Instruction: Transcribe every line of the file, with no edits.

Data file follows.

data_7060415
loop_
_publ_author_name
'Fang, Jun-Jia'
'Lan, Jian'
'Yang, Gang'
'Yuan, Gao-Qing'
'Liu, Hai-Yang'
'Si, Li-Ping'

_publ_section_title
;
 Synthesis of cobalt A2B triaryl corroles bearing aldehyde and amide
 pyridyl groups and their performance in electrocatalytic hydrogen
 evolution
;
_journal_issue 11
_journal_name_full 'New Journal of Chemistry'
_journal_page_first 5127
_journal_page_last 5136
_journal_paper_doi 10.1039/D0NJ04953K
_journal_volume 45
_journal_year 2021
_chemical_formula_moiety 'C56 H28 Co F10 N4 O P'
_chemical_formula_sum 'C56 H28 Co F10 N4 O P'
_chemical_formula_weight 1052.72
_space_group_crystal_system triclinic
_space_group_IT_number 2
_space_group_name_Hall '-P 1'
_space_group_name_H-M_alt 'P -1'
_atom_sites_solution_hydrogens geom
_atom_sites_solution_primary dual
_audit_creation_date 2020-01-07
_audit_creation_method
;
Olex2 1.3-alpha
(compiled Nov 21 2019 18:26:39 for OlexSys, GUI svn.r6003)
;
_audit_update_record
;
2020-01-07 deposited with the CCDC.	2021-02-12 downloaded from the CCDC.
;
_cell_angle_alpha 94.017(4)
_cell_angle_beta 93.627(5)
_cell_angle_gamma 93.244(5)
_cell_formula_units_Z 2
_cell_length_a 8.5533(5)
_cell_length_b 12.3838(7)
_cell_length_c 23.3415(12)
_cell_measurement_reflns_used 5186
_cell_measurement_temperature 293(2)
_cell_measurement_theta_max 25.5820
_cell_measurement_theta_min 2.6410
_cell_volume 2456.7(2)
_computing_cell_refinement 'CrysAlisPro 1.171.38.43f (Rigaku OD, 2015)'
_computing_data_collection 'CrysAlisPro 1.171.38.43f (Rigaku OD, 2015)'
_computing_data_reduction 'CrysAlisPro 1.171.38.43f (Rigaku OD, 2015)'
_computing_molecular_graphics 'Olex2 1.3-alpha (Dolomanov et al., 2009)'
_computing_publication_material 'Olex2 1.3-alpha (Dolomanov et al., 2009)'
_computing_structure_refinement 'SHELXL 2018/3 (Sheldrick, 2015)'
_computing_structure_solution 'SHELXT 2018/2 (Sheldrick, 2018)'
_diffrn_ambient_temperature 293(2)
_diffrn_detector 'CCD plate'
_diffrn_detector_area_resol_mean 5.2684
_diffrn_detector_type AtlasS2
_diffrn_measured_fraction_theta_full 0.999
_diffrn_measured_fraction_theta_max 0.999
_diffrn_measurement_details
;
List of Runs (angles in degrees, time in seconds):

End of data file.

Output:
data_7060415
loop_
_publ_author_name
'Fang, Jun-Jia'
'Lan, Jian'
'Yang, Gang'
'Yuan, Gao-Qing'
'Liu, Hai-Yang'
'Si, Li-Ping'

_publ_section_title
;
 Synthesis of cobalt A2B triaryl corroles bearing aldehyde and amide
 pyridyl groups and their performance in electrocatalytic hydrogen
 evolution
;
_journal_issue 11
_journal_name_full 'New Journal of Chemistry'
_journal_page_first 5127
_journal_page_last 5136
_journal_paper_doi 10.1039/D0NJ04953K
_journal_volume 45
_journal_year 2021
_chemical_formula_moiety 'C56 H28 Co F10 N4 O P'
_chemical_formula_sum 'C56 H28 Co F10 N4 O P'
_chemical_formula_weight 1052.72
_space_group_crystal_system triclinic
_space_group_IT_number 2
_space_group_name_Hall '-P 1'
_space_group_name_H-M_alt 'P -1'
_atom_sites_solution_hydrogens geom
_atom_sites_solution_primary dual
_audit_creation_date 2020-01-07
_audit_creation_method
;
Olex2 1.3-alpha
(compiled Nov 21 2019 18:26:39 for OlexSys, GUI svn.r6003)
;
_audit_update_record
;
2020-01-07 deposited with the CCDC.	2021-02-12 downloaded from the CCDC.
;
_cell_angle_alpha 94.017(4)
_cell_angle_beta 93.627(5)
_cell_angle_gamma 93.244(5)
_cell_formula_units_Z 2
_cell_length_a 8.5533(5)
_cell_length_b 12.3838(7)
_cell_length_c 23.3415(12)
_cell_measurement_reflns_used 5186
_cell_measurement_temperature 293(2)
_cell_measurement_theta_max 25.5820
_cell_measurement_theta_min 2.6410
_cell_volume 2456.7(2)
_computing_cell_refinement 'CrysAlisPro 1.171.38.43f (Rigaku OD, 2015)'
_computing_data_collection 'CrysAlisPro 1.171.38.43f (Rigaku OD, 2015)'
_computing_data_reduction 'CrysAlisPro 1.171.38.43f (Rigaku OD, 2015)'
_computing_molecular_graphics 'Olex2 1.3-alpha (Dolomanov et al., 2009)'
_computing_publication_material 'Olex2 1.3-alpha (Dolomanov et al., 2009)'
_computing_structure_refinement 'SHELXL 2018/3 (Sheldrick, 2015)'
_computing_structure_solution 'SHELXT 2018/2 (Sheldrick, 2018)'
_diffrn_ambient_temperature 293(2)
_diffrn_detector 'CCD plate'
_diffrn_detector_area_resol_mean 5.2684
_diffrn_detector_type AtlasS2
_diffrn_measured_fraction_theta_full 0.999
_diffrn_measured_fraction_theta_max 0.999
_diffrn_measurement_details
;
List of Runs (angles in degrees, time in seconds):